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In the long gallery of the beautiful and famous women of England, none occupies so peculiar a position as Lady Hester Stanhope, who at various periods in her existence led the life of a milkmaid, was official hostess to William Pitt, and died in Syria in the belief that Fate intended her to be Queen of Jerusalem.
This amazing woman was the eldest daughter of the third Earl of Stanhope, and her mother was the clever sister of William Fitt, the great Prime Minister. She was born at Chevening, Kent, on March 12,1776. Her mother possessed great charm, and impressed all by her equable temperament and prudence. She died when her eldest daughter was but four years old, leaving her to the educational experiments of her father - an eccentric of the first order. His individuality of outlook made him a violent Jacobin during the French Revolution. He wore his hair unpowdered, and styled himself Citizen Stanhope. Determined himself to forgo the rights and luxuries of his birth and position, he saw to it that his children also led the lives of the poor and uneducated.
One of his sons he apprenticed to a blacksmith, and his daughter Hester was regularly sent to mind turkeys on a common. She had but a very rambling education, and if she by any chance managed to obtain a gown which became her, it was taken from her. The conditions of her home she soon found intolerable, and in I800 she left it.
In spite of her upbringing, she grew to be a brilliant woman, invincibly cheerful and astonishingly independent. By sheer force of character she rescued her brothers from the educational eccentricities of her father, and her skill in so doing attracted the notice of her uncle, William Pitt, who asked her, in I803, to keep house for him.
She was then twenty-seven, and in every way a majestic being. She was very tall and well built; her eyes were a greyish-blue, her nose rather large, and her skin almost dead-white. Intellectually, she suffered from impetuosity of temper, and her frequent use of a sharp tongue and nimble wit did not make her beloved as the dispenser of the Prime Minister's official hospitality. She was dazzlingly indiscreet, and Pitt, when questioned as to his attitude towards his niece, said :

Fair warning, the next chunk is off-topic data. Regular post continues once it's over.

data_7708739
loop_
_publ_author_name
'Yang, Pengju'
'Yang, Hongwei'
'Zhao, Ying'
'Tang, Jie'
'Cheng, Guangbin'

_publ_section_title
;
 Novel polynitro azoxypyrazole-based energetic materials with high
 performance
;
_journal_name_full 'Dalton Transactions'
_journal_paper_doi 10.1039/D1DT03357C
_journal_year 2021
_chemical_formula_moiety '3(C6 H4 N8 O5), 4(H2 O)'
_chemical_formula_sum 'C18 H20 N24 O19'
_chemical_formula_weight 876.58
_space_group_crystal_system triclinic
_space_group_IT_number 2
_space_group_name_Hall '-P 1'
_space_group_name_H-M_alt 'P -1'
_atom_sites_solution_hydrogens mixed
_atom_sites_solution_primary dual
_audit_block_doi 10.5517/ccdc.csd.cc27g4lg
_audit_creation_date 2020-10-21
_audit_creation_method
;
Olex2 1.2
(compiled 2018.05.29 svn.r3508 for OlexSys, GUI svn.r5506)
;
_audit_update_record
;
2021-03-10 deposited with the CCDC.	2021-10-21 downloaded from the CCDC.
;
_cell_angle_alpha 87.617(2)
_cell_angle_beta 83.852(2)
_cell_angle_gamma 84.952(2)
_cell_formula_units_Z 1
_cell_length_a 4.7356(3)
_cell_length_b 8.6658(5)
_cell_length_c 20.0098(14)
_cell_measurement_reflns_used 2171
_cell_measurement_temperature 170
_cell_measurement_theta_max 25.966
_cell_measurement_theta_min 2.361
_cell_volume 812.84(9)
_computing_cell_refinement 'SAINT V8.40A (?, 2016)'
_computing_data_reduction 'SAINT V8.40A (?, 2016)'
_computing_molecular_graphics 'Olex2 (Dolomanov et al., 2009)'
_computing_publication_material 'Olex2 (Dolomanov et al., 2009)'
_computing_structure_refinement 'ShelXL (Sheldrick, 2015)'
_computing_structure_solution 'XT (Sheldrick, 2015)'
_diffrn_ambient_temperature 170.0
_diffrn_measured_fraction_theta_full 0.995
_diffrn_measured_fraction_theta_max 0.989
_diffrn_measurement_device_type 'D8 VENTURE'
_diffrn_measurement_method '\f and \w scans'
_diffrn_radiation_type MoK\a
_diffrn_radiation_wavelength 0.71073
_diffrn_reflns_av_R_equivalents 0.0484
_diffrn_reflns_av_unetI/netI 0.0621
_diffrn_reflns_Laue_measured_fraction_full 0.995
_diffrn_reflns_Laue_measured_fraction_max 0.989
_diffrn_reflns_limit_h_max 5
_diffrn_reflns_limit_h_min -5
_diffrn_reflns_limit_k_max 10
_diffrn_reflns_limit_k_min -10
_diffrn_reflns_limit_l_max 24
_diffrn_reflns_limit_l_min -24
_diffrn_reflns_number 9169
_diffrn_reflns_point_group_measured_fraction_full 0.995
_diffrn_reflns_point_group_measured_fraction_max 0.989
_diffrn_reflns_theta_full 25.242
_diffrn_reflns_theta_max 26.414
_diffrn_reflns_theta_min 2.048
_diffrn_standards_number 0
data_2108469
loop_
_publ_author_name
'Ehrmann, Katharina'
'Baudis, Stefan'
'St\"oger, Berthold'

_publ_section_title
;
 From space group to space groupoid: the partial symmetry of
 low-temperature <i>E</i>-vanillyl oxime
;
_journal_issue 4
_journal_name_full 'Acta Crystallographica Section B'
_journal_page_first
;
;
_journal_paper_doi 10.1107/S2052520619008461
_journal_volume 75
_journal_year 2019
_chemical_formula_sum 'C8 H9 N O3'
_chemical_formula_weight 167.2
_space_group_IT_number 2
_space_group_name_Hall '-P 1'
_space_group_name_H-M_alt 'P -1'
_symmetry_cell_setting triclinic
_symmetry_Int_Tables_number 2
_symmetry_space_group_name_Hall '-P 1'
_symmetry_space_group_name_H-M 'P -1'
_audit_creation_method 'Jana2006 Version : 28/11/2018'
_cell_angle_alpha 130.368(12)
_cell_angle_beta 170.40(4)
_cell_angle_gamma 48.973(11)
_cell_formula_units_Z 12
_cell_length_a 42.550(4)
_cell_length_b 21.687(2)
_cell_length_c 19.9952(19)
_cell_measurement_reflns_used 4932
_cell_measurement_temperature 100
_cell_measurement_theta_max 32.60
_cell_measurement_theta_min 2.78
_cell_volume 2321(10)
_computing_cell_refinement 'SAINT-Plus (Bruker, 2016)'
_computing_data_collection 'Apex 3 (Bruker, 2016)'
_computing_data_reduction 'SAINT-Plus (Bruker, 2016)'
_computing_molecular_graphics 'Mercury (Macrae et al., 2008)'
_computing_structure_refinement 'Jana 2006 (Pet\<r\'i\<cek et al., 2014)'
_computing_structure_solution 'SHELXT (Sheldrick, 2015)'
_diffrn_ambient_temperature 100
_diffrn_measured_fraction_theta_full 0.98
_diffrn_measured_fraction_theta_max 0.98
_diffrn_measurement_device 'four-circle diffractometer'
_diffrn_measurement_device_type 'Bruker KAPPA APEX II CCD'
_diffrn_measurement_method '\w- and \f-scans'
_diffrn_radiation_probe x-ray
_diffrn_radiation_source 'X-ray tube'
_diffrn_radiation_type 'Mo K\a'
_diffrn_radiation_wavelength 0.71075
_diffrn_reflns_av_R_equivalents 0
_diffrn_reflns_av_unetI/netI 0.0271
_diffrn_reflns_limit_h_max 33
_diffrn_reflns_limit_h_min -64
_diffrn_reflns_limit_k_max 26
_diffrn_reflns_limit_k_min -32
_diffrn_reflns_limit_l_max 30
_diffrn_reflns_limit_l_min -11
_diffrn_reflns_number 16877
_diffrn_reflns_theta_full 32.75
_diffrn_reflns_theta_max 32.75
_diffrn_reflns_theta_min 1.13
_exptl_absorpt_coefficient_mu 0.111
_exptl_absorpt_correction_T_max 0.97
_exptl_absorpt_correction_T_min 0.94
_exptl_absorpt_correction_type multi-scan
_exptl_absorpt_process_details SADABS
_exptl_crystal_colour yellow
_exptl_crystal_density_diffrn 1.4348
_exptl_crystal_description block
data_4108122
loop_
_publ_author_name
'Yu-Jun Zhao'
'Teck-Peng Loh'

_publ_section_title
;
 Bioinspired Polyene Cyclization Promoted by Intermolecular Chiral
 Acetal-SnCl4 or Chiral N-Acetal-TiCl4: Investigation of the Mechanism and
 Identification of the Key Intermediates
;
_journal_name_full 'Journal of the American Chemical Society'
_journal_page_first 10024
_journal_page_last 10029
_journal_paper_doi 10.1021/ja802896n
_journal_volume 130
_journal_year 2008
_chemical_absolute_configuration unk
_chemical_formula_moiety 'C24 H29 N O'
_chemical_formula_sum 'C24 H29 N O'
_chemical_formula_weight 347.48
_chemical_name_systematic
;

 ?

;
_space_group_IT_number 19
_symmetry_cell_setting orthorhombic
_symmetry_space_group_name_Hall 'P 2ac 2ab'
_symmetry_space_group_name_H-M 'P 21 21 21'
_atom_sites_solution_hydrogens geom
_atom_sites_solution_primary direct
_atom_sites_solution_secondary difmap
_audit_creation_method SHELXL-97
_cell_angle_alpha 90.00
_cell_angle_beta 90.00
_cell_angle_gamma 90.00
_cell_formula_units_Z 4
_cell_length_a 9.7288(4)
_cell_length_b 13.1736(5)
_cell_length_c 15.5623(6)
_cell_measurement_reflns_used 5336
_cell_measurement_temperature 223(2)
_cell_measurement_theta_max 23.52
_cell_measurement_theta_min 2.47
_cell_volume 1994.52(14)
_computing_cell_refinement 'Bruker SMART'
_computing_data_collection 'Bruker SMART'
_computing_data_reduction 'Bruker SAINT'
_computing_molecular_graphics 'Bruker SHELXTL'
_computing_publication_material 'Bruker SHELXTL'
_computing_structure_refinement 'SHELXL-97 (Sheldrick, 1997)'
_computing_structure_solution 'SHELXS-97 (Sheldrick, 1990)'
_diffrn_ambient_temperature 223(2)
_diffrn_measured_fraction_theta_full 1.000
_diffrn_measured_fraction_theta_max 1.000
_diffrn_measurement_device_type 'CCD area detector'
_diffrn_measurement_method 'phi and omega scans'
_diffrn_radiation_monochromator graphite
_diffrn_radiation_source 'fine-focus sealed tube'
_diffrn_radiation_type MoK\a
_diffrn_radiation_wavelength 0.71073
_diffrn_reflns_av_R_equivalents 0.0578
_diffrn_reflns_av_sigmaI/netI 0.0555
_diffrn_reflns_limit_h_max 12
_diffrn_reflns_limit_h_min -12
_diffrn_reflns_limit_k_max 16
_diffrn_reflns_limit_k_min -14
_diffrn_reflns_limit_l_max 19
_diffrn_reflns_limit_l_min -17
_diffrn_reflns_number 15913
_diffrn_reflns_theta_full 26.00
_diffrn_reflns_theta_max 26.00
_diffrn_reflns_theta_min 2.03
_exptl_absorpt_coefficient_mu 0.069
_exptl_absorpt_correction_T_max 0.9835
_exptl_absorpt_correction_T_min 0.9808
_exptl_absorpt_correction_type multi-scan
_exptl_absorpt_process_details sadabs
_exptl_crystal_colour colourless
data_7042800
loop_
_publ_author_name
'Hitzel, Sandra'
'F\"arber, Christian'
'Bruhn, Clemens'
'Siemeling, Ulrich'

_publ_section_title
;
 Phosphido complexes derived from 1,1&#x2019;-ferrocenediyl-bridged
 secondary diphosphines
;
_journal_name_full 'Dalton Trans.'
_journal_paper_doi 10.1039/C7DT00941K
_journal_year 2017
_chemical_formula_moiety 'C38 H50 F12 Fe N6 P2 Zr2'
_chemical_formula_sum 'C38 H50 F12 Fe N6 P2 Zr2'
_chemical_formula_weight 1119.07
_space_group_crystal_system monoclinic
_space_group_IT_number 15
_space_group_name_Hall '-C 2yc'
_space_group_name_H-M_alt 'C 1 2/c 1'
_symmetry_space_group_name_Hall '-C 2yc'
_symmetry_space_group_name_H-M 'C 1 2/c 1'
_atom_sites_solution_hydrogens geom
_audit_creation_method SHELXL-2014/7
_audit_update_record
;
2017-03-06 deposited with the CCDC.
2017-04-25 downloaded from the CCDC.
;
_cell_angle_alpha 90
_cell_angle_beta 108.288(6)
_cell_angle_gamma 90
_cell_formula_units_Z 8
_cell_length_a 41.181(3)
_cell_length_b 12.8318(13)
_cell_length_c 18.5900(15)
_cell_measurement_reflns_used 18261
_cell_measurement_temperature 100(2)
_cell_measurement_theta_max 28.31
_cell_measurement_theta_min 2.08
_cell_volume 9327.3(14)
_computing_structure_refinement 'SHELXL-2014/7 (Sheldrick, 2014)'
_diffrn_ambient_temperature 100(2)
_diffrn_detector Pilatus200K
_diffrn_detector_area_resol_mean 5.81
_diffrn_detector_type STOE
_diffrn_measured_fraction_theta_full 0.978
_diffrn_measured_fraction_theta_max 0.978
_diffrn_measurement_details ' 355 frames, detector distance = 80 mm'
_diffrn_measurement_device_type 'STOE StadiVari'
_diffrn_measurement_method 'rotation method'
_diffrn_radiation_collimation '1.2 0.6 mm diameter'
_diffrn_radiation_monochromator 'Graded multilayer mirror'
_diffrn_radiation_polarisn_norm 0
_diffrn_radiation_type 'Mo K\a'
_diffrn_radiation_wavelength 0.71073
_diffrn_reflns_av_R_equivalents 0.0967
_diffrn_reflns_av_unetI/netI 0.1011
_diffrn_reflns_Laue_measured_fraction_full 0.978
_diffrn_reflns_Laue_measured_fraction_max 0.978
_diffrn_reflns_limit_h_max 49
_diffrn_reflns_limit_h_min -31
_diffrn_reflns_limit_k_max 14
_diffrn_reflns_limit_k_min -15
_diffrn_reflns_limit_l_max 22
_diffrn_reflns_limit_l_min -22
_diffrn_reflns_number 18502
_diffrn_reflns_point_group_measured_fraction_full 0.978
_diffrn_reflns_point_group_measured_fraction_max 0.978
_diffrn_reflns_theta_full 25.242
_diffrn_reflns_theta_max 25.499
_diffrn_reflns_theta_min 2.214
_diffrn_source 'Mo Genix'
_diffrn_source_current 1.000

I let her do as she pleases, for if she were resolved to cheat the devil, she could do it."
Pitt left her a pension of £I,200 a year, and she first of all set up house in Montagu Square. Pitt had declared that she would never marry, and, indeed, she lived to fulfil his prophecy. The only touch of love romance in her history was the affection she formed for the hero of Corunna, upon whose staff were both her brothers. She was never regularly engaged to him, but there is little doubt that their friendship was great. The last letter Sir John Moore wrote to her before Corunna was : "Farewell, my dear Lady Hester. If I can beat the French, I shall return to you with satisfaction ; but if not, it will be better that I shall never quit Spain."
The bringer of the news of Sir John Moore's magnificent retreat across rugged Galicia, and his glorious end on the hills behind
Corunna, bore a double load of sorrow to Lady Hester, for in the same battle fell her favourite brother. For a time she was inconsolable, and to her death she treasured some relics of the hero of Corunna - some sleeve-links containing a lock of his hair, and, it was said, a blood-stained glove which he had worn, and upon which she would gaze when she believed herself to be alone.